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September 16, 2011 10:02 pm
September issues of fashion magazines are famously long but even they are not, it seems, big enough for some editors – or so four very heavy new books from the fashion industry would suggest. Yes, the coffee table is about to have a moment.
The scale of Diana Vreeland: The Eye Has To Travel, a 255-page tome weighing 4lb 7oz, would have pleased the socialite-editor, who once said of a favourite spread in Harper’s Bazaar: “My immediate instinct is to want to blow it up – make it big! It can’t look as if it’s been taken out of a silver frame!” The Eye Has To Travel is a homage to Vreeland, the legendary jolie laide fashion editor of Bazaar from 1937 to 1962 then editor-in-chief of Vogue, who became famous for her “Why Don’t You?” advice columns, which tended towards the impractical (“Why Don’t You rinse your blonde child’s hair in dead champagne?”).
The tone of this book, edited by Vreeland’s granddaughter-in-law, Lisa Immordino Vreeland, is superlative down to the picture captions (“Vreeland wore clothes like no one else – here in a Schiaparelli jacket...”) but the photographs and illustrations by Andy Warhol, Irving Penn and Cecil Beaton are irresistible, contributing to a lively portrait of the woman Truman Capote called “one of the great Americans”.
Vreeland was dismissed from Vogue in 1971 (she went on to bring blockbusting fashion exhibitions to the Metropolitan Museum of Art), and the impact of both her arrival at and departure from that magazine can be seen in another expansive picture book, Vogue: The Covers, which re-packages more than 600 Vogue covers from 11 decades, starting with the Gibson Girl illustrations. It’s all very luscious, if a touch repetitive during the era of Vreeland’s successor Grace Mirabella, who between 1971 and 1988 stuck to the so-called “looking at you” formula – a supermodel, lip gloss and a “statement earring”. In November 1988 the magazine was taken on by Anna Wintour, whose debut cover caused a sensation by featuring a little-known Israeli model exposing her midriff in a $10,000 jewel-encrusted jumper by Christian Lacroix and – shocking! – jeans.
As soon becomes clear, today’s star is not the model or the photographer but the fashion editor, who as Harper’s Bazaar Greatest Hits indicates, would like to be seen as a visionary. This 320-page book celebrates the 10 years since Glenda Bailey became editor-in-chief of the Hearst glossy, starting with her debut issue in which she celebrated her own arrival with a shoot featuring model Carolyn Murphy posing as a glamorous Bazaar editor-in-chief. Guiding us through the trends (“2003: If it wasn’t incandescent, it wasn’t on the radar”), the book typifies the haute-trashy appeal of Bazaar.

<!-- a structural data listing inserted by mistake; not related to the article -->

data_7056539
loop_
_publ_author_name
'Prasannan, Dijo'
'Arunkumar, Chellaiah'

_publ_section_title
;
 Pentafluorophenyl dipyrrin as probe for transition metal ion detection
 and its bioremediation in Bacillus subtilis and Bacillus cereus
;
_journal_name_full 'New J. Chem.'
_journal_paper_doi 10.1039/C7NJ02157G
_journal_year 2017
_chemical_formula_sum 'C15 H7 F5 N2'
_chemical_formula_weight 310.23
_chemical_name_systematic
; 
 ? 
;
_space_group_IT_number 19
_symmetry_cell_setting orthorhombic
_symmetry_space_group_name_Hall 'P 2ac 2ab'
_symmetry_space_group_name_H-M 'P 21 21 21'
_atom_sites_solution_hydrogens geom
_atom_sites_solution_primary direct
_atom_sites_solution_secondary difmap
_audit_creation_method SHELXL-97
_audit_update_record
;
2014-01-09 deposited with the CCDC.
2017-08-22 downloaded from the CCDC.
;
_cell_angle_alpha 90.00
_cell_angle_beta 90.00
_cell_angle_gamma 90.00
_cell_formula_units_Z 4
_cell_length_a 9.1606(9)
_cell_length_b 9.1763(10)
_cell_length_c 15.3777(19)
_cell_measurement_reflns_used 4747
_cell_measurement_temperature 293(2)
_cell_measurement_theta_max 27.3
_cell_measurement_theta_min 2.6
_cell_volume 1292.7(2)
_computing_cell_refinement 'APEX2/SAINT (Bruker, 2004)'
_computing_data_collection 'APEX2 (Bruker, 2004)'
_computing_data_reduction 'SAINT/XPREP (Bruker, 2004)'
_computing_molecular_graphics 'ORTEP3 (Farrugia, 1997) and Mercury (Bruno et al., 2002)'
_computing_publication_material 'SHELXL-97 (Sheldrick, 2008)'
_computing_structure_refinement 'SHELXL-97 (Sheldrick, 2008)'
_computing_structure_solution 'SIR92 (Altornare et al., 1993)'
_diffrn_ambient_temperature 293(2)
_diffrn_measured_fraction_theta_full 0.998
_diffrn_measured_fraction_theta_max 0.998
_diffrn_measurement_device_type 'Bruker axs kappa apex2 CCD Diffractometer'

The photographs, which are described as documents of a “can’t-miss party” hosted by Bailey (rather than complicated “concept” shoots choreographed by independent creative directors) are goofy, irreverent and acrobatic: supermodels pose alongside wild animals; fashion designers frolic in the nude; politicians are sex icons; rehab clinics have never looked so inviting. Bailey has no plans to leave Bazaar but this book is clearly an attempt to spin her legacy her way – lest another editor undermine it in another coffee-table book, perhaps. Excerpts from Bazaar articles are also reproduced across the book’s vast and shiny pages, and serve as a reminder of why magazines are often thrown away after they are read the first time.
Author Eila Mell’s 362-page New York Fashion Week documents the so-called “Bryant Park Era” (a newly coined historical age, surely) of 1993 to 2010, when New York fashion week was centralised in large white tents in Manhattan’s Bryant Park (it is now in Lincoln Center). The book reproduces stock runway photos of the kind usually printed in miniature in glossies alongside observations of interest primarily to the fashion-obsessed: “Philip Lim’s runway debut had a rocky start, as the crowd had to wait in the dark before they could be seated.” The interviews with models, hair stylists and PRs confirm this book’s status as effectively a hefty work of re-branding, ultimately giving credence to Diana Vreeland’s statement that “A new dress doesn’t get you anywhere, it is the life you are leading in the dress.” Plus the size of your coffee table, of course.
Diana Vreeland: The Eye Has To Travel (£35, available October); Harper’s Bazaar Greatest Hits (£39.99, out now); Vogue: The Covers, by Dodie Kazanjian (£35, available October), all published by Abrams; New York Fashion Week (£20, Perseus, out now)
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